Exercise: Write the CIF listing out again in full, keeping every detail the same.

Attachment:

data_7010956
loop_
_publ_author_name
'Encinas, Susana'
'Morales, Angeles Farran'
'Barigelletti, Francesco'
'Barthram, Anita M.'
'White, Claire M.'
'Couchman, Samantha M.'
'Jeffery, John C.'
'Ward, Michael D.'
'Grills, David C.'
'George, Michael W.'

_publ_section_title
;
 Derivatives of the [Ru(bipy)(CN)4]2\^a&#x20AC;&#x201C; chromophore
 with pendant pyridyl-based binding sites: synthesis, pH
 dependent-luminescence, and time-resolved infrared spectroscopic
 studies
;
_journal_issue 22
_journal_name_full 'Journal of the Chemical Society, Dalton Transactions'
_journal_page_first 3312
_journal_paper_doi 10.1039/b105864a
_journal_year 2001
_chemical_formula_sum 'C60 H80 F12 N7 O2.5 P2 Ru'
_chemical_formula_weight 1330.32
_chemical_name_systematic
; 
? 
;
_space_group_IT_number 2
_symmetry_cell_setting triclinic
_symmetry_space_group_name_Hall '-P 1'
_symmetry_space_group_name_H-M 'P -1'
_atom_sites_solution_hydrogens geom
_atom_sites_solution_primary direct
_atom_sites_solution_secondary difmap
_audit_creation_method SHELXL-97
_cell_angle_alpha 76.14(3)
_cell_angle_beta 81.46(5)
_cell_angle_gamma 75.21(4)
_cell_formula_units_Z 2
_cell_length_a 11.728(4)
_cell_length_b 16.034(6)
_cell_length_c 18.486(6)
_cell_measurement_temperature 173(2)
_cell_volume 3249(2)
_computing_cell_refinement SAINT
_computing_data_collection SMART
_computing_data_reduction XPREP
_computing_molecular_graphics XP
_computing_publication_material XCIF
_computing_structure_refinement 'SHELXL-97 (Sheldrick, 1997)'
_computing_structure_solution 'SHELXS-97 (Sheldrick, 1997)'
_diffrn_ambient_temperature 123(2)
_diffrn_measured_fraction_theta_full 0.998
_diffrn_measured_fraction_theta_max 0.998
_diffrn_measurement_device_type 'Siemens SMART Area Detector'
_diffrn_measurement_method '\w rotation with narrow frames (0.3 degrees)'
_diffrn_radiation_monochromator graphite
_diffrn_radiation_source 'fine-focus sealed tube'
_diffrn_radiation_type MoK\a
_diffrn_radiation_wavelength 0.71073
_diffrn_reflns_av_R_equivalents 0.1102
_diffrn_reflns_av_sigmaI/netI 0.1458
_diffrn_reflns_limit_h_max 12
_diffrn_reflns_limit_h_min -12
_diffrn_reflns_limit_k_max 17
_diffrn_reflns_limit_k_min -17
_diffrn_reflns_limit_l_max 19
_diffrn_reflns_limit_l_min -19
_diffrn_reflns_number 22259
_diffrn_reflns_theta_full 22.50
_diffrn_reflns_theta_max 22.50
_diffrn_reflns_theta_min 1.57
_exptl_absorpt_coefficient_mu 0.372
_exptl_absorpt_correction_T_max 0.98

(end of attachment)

data_7010956
loop_
_publ_author_name
'Encinas, Susana'
'Morales, Angeles Farran'
'Barigelletti, Francesco'
'Barthram, Anita M.'
'White, Claire M.'
'Couchman, Samantha M.'
'Jeffery, John C.'
'Ward, Michael D.'
'Grills, David C.'
'George, Michael W.'

_publ_section_title
;
 Derivatives of the [Ru(bipy)(CN)4]2\^a&#x20AC;&#x201C; chromophore
 with pendant pyridyl-based binding sites: synthesis, pH
 dependent-luminescence, and time-resolved infrared spectroscopic
 studies
;
_journal_issue 22
_journal_name_full 'Journal of the Chemical Society, Dalton Transactions'
_journal_page_first 3312
_journal_paper_doi 10.1039/b105864a
_journal_year 2001
_chemical_formula_sum 'C60 H80 F12 N7 O2.5 P2 Ru'
_chemical_formula_weight 1330.32
_chemical_name_systematic
; 
? 
;
_space_group_IT_number 2
_symmetry_cell_setting triclinic
_symmetry_space_group_name_Hall '-P 1'
_symmetry_space_group_name_H-M 'P -1'
_atom_sites_solution_hydrogens geom
_atom_sites_solution_primary direct
_atom_sites_solution_secondary difmap
_audit_creation_method SHELXL-97
_cell_angle_alpha 76.14(3)
_cell_angle_beta 81.46(5)
_cell_angle_gamma 75.21(4)
_cell_formula_units_Z 2
_cell_length_a 11.728(4)
_cell_length_b 16.034(6)
_cell_length_c 18.486(6)
_cell_measurement_temperature 173(2)
_cell_volume 3249(2)
_computing_cell_refinement SAINT
_computing_data_collection SMART
_computing_data_reduction XPREP
_computing_molecular_graphics XP
_computing_publication_material XCIF
_computing_structure_refinement 'SHELXL-97 (Sheldrick, 1997)'
_computing_structure_solution 'SHELXS-97 (Sheldrick, 1997)'
_diffrn_ambient_temperature 123(2)
_diffrn_measured_fraction_theta_full 0.998
_diffrn_measured_fraction_theta_max 0.998
_diffrn_measurement_device_type 'Siemens SMART Area Detector'
_diffrn_measurement_method '\w rotation with narrow frames (0.3 degrees)'
_diffrn_radiation_monochromator graphite
_diffrn_radiation_source 'fine-focus sealed tube'
_diffrn_radiation_type MoK\a
_diffrn_radiation_wavelength 0.71073
_diffrn_reflns_av_R_equivalents 0.1102
_diffrn_reflns_av_sigmaI/netI 0.1458
_diffrn_reflns_limit_h_max 12
_diffrn_reflns_limit_h_min -12
_diffrn_reflns_limit_k_max 17
_diffrn_reflns_limit_k_min -17
_diffrn_reflns_limit_l_max 19
_diffrn_reflns_limit_l_min -19
_diffrn_reflns_number 22259
_diffrn_reflns_theta_full 22.50
_diffrn_reflns_theta_max 22.50
_diffrn_reflns_theta_min 1.57
_exptl_absorpt_coefficient_mu 0.372
_exptl_absorpt_correction_T_max 0.98